Borrowers who don’t shop around due to the banks’ unclear pricing tactics are losing out on an average of $850 a year, an ACCC report has found.
Get a load of this: there’s this tactic that the big four banks (ANZ, CBA, NAB and Westpac) use that makes it “difficult” and “frustrating” for borrowers to discover their best home loan offer.
The tactic is called discretionary pricing, and the Australian Competition and Consumer Commission (ACCC) has just released a scathing report on it.
So what is discretionary pricing?
The banks don’t really advertise their best home loan deals. But there are two kinds of discounts that they do offer.
The first is their “advertised discounts”, which are generally published on their website and relatively easy for borrowers to discover.
The second is “discretionary discounts”, which are much harder to find.
Discretionary discounts are offered on a case-by-case basis to individual borrowers, usually after the lender has assessed their application.
However, the criteria for discretionary discounts is generally not disclosed to borrowers.
So what’s the problem?
Basically, the banks are intentionally making it pretty damn hard and time-consuming for borrowers to obtain accurate lowest interest rate offers from multiple lenders.
In doing so, they’re hoping you’ll just get too frustrated and put the whole ‘searching around for a better deal’ thing in the too-hard-basket.
The ACCC says that’s how it was for 70% of recent borrowers from one bank – they obtained just one quote before taking out their residential mortgage.
“The lack of transparency in discretionary discounts makes it unnecessarily difficult and more costly for borrowers to discover the best price offers,” says the ACCC.
“This adversely impacts borrowers’ willingness to shop around, either for a new residential mortgage or when they are contemplating switching their existing residential mortgage to another lender. The unnecessarily high cost that prospective borrowers incur to discover price information from lenders causes inefficiency.”
How effective is this tactic?
The rate of borrowers switching lenders remained extremely low last financial year.
In fact, less than 4% of borrowers with variable rate residential mortgages with the top five banks refinanced to another lender, says the ACCC.
That’s just 1 in every 25 mortgages.
(It’s also worth noting that only 11% of people got a better home loan deal from their current bank by either asking for it or being offered it.)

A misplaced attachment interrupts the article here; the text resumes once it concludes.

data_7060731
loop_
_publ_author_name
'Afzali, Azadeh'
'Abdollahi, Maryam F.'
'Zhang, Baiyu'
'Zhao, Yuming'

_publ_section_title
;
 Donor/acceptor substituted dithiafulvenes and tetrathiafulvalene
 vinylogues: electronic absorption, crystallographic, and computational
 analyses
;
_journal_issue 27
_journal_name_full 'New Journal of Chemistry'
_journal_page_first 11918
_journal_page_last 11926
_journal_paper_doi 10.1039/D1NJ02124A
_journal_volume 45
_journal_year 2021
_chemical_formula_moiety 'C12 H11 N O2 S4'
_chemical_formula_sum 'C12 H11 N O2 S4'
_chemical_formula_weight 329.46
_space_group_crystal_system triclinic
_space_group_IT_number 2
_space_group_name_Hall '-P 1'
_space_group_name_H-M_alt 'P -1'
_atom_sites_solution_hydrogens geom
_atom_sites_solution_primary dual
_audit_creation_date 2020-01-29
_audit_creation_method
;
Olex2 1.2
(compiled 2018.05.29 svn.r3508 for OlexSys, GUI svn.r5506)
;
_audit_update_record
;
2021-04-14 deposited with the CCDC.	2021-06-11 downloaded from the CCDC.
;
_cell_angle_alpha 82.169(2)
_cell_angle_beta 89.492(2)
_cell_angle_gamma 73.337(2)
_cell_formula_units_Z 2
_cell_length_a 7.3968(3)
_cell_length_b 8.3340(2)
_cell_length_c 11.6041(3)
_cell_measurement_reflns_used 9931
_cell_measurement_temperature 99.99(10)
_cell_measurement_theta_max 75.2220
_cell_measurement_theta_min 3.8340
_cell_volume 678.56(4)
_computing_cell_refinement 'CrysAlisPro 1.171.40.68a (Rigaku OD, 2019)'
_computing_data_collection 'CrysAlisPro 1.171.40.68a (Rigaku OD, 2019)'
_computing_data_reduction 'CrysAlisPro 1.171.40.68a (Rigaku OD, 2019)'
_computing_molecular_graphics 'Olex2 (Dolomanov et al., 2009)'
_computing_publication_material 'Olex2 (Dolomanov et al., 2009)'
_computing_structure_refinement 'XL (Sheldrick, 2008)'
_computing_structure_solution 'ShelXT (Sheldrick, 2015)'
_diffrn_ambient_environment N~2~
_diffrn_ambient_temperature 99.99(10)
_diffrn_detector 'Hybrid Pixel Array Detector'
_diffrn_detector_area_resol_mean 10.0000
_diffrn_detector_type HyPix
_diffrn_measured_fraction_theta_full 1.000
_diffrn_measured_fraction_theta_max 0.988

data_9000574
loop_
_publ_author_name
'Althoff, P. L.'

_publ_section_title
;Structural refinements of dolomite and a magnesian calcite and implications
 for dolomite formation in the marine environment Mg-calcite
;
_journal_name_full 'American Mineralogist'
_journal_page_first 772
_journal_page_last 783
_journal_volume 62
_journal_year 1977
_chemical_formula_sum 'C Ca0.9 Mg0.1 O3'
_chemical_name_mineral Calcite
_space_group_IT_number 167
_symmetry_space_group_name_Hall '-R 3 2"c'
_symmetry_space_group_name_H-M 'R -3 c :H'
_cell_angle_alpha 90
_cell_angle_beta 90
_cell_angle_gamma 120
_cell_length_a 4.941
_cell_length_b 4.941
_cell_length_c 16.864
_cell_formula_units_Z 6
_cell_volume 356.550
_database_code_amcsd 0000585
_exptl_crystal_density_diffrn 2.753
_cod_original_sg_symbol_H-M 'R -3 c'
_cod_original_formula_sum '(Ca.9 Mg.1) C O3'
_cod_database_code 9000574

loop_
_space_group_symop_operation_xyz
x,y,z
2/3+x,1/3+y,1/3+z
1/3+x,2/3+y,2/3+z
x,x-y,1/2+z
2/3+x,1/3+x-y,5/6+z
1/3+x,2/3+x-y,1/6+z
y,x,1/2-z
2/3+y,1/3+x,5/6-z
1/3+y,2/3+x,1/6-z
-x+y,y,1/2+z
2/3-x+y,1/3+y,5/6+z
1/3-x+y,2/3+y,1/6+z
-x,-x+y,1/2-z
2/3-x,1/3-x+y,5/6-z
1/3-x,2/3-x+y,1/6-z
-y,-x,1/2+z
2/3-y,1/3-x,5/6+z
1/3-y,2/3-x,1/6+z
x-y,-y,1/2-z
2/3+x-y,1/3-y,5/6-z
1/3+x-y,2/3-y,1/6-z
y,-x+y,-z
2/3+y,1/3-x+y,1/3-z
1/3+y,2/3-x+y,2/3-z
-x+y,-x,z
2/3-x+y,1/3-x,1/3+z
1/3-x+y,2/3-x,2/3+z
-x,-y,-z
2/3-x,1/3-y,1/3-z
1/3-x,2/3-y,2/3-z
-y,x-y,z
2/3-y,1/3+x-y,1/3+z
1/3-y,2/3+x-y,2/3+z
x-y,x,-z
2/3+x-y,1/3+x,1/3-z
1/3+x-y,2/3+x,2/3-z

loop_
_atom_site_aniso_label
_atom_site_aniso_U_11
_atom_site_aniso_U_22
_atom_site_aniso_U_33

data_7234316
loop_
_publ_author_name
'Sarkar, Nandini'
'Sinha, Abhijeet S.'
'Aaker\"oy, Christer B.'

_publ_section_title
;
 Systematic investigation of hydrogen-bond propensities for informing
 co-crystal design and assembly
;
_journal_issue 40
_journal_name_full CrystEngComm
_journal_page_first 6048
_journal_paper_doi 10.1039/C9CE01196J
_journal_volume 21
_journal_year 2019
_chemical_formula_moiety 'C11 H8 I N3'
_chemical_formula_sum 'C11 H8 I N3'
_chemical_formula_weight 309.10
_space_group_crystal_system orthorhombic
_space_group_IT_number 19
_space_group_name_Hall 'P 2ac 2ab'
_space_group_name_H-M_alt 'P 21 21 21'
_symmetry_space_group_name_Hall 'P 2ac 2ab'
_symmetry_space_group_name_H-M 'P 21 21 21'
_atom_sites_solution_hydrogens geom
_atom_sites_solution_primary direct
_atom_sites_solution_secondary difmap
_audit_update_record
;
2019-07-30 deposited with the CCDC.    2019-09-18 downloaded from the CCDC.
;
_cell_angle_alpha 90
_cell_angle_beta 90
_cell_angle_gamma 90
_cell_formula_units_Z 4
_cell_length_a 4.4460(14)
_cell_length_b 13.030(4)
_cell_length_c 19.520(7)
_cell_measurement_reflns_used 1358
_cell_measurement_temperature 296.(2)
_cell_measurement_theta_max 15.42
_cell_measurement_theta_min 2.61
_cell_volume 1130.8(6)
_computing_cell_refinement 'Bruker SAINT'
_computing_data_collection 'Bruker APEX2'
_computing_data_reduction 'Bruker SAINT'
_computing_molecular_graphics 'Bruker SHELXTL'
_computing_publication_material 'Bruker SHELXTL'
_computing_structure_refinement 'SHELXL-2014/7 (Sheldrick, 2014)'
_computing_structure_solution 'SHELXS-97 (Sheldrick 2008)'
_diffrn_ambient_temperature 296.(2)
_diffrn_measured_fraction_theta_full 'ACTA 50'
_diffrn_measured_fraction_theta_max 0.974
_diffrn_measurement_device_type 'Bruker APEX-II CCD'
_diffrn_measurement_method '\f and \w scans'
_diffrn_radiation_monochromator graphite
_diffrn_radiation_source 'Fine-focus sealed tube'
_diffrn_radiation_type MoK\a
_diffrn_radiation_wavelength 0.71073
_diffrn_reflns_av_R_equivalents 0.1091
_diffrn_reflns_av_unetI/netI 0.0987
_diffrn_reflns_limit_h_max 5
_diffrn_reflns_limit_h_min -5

“The big four banks profit from the suppression of borrower incentives to shop around and lack strong incentives to make prices more transparent,” says the ACCC.
How much are these opaque tactics costing some borrowers?
In two words: A lot.
The ACCC believes an existing borrower with an average-sized residential mortgage who negotiates to pay the same interest rate as the average new borrower could initially save up to $850 a year in interest.
“This could add up to tens of thousands of dollars over the full term of their residential mortgage in net present value terms,” the ACCC adds.
So will the banks stop doing it?
Unlikely. Well, anytime soon that is. Here’s what the ACCC say about it:
“At least one Inquiry Bank appears to be aware of borrower frustration with discretionary pricing. There is little evidence of any Inquiry Bank responding to that frustration by moving away from the practice,” the ACCC says.
“More generally, the Inquiry Banks, particularly the big four banks, lack a strong incentive to reduce the cost that prospective borrowers incur to discover price information because they profit from the suppression of borrowers’ incentives to shop around.”
So what can I do about it then?
That’s the easy part. Get in touch with us to discuss your refinancing and/or renegotiating options.
By teaming up with us, not only can you save yourself the headache of having to research what each lender’s best available discount is, we will happily negotiate for it on your behalf.
So if you’re interested in potentially cutting down the amount of interest you pay each year, give us a call today.